Meeting people can be a slog. “Hello, what’s your name?”, “Where are you from?”, “What do you do?”, “How do you yawn?”. Yawn? Sorry I was nodding off just writing about how repetitive and tiresome modern meeting and greeting can be. Owing to the way that social networks store information about us, we’re used to thinking about people in a list of attributes “forms” structure. Trans-inclusive feminism has already laid out how select-a-value gender is problematic for self-determination, and it has even subtler consequences in meeting people. We’ve come to assume the next person you meet is some combinatoric permutation of drop-down menus. How are we supposed to meet that person that is our life long friend, but at the moment is just looks like one more INTJ or Virgo?
In fact the disillusionment from these gruelling social interactions is exactly the motivation for having friends, as a commiserating shelter. How do we let humans do the human thing and wow us with their outstanding creative expression of self from the moment we first meet? I submit notconfusing’s two rules for conversation.
- Ask questions that reflect choices people have or could make.
- Ask questions that have never been asked before.
Asking questions that reflect choices or decisions is a way to understand a person’s values and principles, which is more informative than part of their current happenstance. Even though this point is supposed to cause a deeper understanding, the questions need not be heavy. “When you’re sleeping on your favourite side, are you facing towards your alarm clock?” might tell you a bit about how much someone wants to combat their own habits without asking “how cognisant are you of your habits and how do you want to combat them?” The analysis of their choices can be done together out loud or both parties can be trusted to do so internally. In either case the point is to revel in the complexity of your partner, while gifting them a bit of Rogerian psychology.
Notice that just Rule 1 by itself could still allow for a “What are your hobbies?” variant, so Rule 2 is brought in to stem the tedium. At first it might seem impossible to ask an entirely unique question to every person, but – as I will prove – there really are an infinite number of these types of questions. Here are a few strategies.
The first strategy is analogous to a infinite game I learned called “Uses for…” where you try to come up with as many uses as you can for a specific item. The example I recall reading about is a bed sheet. So let’s play: It can be used as a tablecloth, as an escape rope for climbing out windows, as a substitute for an all-white painting, as a shooting target for short-sighted people, as a stencil for papier-mâché bed etc. etc. Try and come up with 5 more.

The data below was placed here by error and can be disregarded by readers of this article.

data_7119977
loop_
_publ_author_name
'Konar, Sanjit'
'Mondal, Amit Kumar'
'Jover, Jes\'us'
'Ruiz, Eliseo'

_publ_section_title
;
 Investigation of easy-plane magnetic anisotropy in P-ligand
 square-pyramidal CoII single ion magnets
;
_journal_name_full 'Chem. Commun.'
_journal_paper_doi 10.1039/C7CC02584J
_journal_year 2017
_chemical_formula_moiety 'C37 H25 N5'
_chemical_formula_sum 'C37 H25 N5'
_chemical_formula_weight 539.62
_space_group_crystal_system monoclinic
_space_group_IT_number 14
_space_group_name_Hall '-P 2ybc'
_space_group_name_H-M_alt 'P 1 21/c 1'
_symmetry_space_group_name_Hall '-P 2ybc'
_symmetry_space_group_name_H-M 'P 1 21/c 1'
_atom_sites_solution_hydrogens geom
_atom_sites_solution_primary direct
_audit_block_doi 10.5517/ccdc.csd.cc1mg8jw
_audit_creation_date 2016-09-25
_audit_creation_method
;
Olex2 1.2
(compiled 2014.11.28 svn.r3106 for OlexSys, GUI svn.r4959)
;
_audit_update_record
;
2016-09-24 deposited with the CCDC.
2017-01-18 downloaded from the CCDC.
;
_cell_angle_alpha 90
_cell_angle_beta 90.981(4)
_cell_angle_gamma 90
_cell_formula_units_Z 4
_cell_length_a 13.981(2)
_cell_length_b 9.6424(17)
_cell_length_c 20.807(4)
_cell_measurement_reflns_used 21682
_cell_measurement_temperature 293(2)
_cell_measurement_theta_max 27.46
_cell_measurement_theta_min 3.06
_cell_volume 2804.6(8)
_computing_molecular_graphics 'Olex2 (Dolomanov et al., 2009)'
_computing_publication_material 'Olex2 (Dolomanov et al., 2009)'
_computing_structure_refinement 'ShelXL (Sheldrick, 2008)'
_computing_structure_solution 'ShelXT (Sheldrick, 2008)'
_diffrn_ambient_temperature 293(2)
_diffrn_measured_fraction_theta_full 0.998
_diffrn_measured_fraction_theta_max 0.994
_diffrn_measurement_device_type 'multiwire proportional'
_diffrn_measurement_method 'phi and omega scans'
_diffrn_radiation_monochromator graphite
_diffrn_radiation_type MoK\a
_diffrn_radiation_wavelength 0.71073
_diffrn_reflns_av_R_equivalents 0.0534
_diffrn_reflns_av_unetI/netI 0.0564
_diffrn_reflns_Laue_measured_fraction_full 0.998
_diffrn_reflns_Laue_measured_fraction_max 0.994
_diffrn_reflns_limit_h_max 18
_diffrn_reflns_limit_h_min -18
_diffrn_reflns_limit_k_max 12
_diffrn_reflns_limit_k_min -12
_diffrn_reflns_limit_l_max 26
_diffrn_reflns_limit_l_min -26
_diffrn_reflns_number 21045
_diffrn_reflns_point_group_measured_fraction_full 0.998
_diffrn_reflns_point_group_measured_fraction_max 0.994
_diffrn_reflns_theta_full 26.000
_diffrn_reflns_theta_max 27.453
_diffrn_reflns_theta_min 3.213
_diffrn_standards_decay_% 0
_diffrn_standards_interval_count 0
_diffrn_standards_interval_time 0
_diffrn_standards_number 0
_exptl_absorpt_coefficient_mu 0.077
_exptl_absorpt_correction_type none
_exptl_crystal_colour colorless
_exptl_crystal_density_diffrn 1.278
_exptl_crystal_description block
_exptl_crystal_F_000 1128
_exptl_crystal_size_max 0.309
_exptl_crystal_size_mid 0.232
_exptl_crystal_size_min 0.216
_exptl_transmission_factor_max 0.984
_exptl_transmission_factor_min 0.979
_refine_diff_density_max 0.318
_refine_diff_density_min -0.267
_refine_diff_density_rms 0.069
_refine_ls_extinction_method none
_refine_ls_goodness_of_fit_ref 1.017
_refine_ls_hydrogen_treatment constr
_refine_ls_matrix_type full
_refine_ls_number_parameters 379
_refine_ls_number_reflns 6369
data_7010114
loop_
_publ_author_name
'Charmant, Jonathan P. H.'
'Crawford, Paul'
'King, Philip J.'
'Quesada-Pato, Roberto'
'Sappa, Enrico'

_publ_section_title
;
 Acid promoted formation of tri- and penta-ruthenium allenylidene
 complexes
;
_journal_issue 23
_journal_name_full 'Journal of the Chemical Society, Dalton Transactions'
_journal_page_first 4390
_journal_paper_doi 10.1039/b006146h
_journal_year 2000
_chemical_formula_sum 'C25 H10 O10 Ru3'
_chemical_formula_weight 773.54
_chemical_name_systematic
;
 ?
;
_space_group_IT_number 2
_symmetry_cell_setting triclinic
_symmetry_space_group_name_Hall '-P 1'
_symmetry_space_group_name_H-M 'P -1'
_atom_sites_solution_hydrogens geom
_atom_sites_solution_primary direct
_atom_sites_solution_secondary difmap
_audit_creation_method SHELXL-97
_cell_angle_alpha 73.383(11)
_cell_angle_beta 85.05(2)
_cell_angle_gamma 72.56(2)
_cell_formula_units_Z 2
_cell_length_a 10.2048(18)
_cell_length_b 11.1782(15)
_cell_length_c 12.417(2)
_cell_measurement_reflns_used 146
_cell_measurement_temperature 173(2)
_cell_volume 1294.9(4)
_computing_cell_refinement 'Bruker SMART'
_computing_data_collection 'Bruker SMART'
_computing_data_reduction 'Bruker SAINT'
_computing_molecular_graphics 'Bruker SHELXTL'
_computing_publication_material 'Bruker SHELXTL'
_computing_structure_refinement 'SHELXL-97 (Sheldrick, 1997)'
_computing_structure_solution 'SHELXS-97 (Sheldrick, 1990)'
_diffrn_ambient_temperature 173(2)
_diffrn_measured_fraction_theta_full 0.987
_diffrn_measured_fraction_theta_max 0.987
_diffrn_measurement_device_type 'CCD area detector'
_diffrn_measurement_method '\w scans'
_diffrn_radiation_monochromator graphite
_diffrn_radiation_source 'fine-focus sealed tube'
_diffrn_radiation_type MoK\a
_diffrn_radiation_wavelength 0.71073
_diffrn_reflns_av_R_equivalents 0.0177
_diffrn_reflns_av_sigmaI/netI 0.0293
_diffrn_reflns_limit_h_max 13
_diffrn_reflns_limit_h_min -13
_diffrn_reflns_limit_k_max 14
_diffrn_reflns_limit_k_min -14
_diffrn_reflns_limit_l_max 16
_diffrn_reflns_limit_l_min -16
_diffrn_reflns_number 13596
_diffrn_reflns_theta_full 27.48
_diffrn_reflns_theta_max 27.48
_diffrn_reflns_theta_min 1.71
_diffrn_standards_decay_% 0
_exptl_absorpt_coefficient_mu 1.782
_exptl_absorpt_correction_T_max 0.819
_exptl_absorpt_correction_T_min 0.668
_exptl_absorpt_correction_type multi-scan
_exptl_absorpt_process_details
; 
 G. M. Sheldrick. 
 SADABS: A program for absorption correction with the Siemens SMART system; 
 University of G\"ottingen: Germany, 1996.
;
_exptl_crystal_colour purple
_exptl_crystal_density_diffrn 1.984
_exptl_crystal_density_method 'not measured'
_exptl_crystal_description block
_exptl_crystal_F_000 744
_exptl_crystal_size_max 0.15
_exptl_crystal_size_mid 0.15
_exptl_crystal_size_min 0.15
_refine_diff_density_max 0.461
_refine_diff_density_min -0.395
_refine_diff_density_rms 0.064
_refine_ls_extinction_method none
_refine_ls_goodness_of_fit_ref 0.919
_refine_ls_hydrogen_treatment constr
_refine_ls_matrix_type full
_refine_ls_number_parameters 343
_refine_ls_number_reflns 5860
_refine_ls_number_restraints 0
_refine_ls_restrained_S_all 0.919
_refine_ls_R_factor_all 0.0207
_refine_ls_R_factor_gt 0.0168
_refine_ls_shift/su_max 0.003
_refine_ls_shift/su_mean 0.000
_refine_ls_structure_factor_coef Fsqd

Now apply creative riffing to the things you notice about your partner. For instance these are the topics I brought up from the last ice-breaking conversations I’ve had: reminiscing over video rental returns (standing near a letterbox), a comparison of how different tapes will tear when you don’t have scissors (electrical taped wallet), how often I think about life from a bird’s-eye view (standing at different levels), and the history of the vulcanization of rubber (rode with a flat tyre). Going off-script and generating questions based on the partner and surroundings guarantees freshness. The way your associate engages gives you some understanding of their gestalt person-ness.
Even if you are feeling like you filled out pointless forms all day at work so that you are sapped of your free-associativity, there is always the abstraction “meta” trick. Assume that you have racked your brain, and “where are you from?” is the absolute best question you can come up with because you are only meeting people out of some hateful obligation. You can apply question-abstraction to ask them “what does a person’s answer to <absolute best question I can muster> mean about a person’s personality?” Yes, use your own staleness as weapon. Since the result of the question-abstraction is also a question, it can be infinitely applied to itself to yield infinitely many unique questions. QED. (If you think this a sad proof, then I encourage you to really try it. I imagine you’ll become loopy enough by the hypnotic repetition of speaking that your co-discusser will either join in with you in your recursion – great fun – or they will have walked away, which is just a well.)
A last technique, if you want to borrow a bit, is to use my growing list of ice-breakers. I’ve created them as group introductions when I was facilitating Sudo Room hackerspace meetings. As they are targeted to a tech-y crowd you may need to customize a bit – exactly the point that I’m trying to champion.
With the application of these 2 rules you begin to transgress social mores for great good. You ought to explode small talk to eschew complacency. Then you can make more and better friends. Although ironically making this kind of conversation may have effect of pinning you as a werido. Yet disobey the laziness of phone alienation as Saul Williams does in Talk to Strangers “… that square box don’t represent the sphere that we live in. The earth is not a flat screen, I aint trying to fit in.”